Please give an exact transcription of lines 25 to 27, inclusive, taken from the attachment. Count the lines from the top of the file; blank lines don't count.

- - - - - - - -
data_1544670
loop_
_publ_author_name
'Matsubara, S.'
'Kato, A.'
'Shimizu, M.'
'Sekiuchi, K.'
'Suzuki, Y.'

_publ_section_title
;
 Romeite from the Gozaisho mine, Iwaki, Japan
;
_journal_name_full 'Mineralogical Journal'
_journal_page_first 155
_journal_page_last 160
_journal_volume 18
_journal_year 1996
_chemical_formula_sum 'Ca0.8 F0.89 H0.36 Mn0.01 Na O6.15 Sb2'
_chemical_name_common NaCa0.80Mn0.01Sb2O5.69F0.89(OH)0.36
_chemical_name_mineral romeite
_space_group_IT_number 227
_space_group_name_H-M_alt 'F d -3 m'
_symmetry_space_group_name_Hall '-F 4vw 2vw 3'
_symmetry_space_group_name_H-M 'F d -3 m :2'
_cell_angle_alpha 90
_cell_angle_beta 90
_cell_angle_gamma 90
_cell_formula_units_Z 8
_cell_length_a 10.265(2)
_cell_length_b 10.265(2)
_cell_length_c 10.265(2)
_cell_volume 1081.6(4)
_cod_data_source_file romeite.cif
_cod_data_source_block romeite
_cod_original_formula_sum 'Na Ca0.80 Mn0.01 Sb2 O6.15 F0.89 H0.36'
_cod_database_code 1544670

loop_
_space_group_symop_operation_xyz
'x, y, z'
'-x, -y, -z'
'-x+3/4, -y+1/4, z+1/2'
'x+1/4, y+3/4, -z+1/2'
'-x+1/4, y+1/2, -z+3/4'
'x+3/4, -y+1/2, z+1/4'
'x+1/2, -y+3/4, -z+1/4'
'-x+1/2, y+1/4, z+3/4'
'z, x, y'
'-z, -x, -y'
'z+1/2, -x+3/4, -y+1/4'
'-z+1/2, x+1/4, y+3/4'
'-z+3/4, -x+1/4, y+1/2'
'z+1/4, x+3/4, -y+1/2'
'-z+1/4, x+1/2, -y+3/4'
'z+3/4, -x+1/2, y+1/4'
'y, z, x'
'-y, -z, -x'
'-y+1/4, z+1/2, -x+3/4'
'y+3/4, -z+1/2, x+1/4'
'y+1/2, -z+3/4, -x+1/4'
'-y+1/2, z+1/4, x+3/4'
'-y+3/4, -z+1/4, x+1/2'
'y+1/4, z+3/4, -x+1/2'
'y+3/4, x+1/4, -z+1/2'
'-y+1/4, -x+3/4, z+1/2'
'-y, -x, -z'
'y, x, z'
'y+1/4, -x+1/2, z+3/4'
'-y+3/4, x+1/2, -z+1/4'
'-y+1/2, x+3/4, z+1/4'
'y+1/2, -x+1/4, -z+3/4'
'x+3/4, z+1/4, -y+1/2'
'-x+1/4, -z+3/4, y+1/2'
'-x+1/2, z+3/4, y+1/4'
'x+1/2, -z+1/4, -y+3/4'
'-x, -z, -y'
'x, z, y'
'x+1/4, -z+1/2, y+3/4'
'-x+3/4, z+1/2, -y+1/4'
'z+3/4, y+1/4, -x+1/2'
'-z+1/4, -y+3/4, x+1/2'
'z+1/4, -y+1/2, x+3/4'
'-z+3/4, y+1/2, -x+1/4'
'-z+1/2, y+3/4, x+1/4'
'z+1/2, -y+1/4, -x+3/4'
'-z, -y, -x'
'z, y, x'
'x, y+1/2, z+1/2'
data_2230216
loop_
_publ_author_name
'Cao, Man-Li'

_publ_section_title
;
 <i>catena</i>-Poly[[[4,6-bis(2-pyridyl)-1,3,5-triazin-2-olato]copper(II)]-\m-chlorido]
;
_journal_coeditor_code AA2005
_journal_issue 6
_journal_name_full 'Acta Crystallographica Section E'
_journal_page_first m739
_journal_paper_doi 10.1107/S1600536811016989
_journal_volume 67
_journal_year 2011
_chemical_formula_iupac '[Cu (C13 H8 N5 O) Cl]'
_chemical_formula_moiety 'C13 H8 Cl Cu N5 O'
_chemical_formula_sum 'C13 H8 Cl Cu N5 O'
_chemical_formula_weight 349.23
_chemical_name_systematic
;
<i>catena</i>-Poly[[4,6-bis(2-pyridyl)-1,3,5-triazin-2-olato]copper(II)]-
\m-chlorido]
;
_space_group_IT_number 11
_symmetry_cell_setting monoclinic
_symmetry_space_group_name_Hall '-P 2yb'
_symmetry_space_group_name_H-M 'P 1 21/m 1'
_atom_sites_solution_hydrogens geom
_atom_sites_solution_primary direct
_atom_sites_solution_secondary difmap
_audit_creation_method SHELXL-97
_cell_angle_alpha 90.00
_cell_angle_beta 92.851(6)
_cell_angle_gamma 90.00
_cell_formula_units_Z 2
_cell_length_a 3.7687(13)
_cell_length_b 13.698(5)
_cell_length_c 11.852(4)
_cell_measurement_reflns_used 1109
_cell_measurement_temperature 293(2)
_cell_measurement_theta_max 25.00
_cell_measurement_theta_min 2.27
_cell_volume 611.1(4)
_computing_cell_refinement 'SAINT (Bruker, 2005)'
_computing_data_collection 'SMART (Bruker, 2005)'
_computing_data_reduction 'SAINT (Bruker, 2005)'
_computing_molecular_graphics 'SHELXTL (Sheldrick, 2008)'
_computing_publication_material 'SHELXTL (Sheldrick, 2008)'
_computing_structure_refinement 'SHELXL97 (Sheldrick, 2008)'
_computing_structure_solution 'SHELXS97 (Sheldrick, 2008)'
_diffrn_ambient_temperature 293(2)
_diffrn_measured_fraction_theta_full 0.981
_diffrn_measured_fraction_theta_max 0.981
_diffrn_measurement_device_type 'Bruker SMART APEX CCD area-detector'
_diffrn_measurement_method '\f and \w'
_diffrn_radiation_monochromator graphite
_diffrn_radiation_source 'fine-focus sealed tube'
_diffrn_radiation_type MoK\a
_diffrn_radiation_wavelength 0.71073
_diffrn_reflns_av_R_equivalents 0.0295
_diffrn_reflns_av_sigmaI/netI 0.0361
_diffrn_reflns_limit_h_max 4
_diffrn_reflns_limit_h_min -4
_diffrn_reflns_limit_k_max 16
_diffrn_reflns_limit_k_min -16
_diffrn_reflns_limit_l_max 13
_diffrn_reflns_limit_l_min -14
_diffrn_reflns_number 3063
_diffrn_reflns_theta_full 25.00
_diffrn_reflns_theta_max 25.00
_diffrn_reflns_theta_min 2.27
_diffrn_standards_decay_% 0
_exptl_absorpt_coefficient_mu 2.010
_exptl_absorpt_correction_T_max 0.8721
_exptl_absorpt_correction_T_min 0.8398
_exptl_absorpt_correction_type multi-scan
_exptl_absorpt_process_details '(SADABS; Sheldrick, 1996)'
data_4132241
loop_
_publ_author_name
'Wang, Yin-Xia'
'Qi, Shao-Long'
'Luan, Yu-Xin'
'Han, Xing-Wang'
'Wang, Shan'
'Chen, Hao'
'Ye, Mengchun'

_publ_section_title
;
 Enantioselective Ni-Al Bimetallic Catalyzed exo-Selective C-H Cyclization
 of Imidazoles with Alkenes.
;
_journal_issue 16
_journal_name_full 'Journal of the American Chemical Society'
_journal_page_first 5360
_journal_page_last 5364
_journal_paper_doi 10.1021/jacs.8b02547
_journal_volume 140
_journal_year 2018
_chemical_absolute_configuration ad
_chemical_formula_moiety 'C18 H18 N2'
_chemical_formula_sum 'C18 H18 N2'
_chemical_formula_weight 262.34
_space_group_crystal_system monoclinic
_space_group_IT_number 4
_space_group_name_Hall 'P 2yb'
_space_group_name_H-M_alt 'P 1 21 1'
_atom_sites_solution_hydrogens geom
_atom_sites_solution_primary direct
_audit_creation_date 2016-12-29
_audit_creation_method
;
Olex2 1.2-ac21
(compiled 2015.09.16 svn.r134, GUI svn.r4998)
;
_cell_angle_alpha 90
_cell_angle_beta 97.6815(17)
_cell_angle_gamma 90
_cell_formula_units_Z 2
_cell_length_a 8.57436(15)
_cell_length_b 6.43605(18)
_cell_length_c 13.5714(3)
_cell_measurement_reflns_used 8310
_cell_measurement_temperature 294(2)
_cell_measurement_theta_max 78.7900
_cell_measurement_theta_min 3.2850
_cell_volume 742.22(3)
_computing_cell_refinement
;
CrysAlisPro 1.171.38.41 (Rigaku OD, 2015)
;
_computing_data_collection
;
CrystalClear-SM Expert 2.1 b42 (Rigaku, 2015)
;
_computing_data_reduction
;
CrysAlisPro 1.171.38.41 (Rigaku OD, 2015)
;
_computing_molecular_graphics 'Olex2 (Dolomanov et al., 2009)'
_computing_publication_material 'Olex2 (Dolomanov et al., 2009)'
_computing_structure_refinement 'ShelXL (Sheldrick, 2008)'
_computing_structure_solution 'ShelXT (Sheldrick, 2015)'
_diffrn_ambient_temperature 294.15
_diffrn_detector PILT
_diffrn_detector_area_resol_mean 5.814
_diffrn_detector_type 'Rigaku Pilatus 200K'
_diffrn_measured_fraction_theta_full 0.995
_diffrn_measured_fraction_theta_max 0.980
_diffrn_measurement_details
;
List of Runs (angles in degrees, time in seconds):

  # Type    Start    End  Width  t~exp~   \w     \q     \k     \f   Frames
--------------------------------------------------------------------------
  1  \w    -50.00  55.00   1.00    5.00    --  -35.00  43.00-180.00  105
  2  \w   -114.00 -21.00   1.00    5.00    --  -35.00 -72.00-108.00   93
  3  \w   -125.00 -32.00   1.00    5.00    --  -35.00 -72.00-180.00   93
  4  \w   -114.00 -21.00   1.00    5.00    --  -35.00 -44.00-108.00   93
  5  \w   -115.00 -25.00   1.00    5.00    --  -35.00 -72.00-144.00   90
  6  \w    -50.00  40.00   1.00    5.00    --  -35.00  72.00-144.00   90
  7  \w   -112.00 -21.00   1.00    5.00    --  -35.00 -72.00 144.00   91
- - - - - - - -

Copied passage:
_cell_angle_alpha 90
_cell_angle_beta 90
_cell_angle_gamma 90